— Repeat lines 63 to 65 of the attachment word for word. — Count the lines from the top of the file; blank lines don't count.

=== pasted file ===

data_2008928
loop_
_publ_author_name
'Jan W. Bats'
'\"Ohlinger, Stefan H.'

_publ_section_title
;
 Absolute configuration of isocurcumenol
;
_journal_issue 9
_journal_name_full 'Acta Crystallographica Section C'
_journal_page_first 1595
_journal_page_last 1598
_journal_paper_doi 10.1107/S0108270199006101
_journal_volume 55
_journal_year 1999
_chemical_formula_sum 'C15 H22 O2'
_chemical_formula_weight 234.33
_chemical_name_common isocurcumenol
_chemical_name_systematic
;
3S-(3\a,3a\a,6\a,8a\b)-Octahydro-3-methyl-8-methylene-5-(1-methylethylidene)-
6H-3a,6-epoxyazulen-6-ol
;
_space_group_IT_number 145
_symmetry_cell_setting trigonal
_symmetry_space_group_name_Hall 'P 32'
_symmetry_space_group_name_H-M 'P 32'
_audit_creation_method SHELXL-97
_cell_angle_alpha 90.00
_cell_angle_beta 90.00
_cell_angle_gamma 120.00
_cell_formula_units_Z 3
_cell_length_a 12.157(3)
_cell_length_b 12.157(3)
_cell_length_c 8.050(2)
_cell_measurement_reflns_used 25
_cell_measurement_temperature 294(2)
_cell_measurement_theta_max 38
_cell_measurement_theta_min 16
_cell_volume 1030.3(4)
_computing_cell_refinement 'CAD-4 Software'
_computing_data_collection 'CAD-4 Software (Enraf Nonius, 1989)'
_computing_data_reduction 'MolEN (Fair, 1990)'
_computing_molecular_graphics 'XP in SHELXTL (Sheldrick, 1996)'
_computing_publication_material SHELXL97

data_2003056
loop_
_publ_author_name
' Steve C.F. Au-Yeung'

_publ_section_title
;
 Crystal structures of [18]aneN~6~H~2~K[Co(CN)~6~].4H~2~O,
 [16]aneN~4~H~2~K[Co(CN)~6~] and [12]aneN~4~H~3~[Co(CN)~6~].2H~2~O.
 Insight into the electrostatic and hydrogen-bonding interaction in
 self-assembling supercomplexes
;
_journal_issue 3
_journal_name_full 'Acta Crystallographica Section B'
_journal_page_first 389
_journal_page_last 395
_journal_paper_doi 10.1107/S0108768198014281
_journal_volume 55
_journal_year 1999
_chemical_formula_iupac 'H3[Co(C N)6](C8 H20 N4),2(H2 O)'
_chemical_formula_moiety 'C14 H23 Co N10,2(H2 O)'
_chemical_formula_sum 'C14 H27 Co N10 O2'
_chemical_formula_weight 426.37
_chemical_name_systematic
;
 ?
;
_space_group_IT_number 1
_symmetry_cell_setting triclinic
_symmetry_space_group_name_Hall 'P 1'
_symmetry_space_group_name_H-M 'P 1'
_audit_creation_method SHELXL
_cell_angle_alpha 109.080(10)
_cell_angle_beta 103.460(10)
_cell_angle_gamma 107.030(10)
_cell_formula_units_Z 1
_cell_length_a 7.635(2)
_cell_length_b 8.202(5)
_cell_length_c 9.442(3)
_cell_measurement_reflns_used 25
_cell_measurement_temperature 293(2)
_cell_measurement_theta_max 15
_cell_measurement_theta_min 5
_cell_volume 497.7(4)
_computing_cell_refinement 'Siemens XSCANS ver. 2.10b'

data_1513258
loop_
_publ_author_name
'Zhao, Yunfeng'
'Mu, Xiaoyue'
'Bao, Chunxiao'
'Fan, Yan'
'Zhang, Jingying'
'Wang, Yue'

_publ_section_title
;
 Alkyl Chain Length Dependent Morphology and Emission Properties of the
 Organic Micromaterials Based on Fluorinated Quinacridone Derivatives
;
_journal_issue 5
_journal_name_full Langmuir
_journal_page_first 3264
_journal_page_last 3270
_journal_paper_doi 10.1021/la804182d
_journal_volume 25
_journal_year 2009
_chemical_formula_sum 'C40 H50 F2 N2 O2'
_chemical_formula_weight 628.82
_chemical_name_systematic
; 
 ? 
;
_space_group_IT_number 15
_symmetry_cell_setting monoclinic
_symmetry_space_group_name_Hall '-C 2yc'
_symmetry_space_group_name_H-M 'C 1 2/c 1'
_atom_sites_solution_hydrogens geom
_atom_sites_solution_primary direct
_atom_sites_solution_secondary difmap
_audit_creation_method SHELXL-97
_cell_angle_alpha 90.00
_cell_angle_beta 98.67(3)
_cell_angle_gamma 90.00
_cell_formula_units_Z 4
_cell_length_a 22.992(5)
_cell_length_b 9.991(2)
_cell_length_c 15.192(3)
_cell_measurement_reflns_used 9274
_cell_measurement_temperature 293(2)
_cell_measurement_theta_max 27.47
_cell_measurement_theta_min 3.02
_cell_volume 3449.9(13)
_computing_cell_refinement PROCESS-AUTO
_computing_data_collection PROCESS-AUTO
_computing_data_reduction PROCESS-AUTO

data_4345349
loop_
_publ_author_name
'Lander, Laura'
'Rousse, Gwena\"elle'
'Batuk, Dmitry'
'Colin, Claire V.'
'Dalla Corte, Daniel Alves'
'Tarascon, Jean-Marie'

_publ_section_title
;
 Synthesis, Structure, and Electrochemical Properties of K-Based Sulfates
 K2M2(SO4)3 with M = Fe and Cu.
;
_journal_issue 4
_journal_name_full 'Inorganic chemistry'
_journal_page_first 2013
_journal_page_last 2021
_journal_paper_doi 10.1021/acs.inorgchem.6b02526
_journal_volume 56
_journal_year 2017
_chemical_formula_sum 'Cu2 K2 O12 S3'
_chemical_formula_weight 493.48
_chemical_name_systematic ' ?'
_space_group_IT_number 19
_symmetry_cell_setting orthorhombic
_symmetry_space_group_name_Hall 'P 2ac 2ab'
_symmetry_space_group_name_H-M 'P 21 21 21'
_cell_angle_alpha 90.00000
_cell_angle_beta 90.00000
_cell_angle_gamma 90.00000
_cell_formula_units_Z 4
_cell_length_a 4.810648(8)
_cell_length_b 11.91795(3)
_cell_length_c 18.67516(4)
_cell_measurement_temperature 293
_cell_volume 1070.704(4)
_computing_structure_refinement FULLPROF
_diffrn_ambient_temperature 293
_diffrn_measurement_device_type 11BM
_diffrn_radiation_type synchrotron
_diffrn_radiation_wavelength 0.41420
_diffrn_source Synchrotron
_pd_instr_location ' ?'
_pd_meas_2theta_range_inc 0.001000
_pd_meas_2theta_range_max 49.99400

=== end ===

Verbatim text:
_journal_volume 55
_journal_year 1999
_chemical_formula_iupac 'H3[Co(C N)6](C8 H20 N4),2(H2 O)'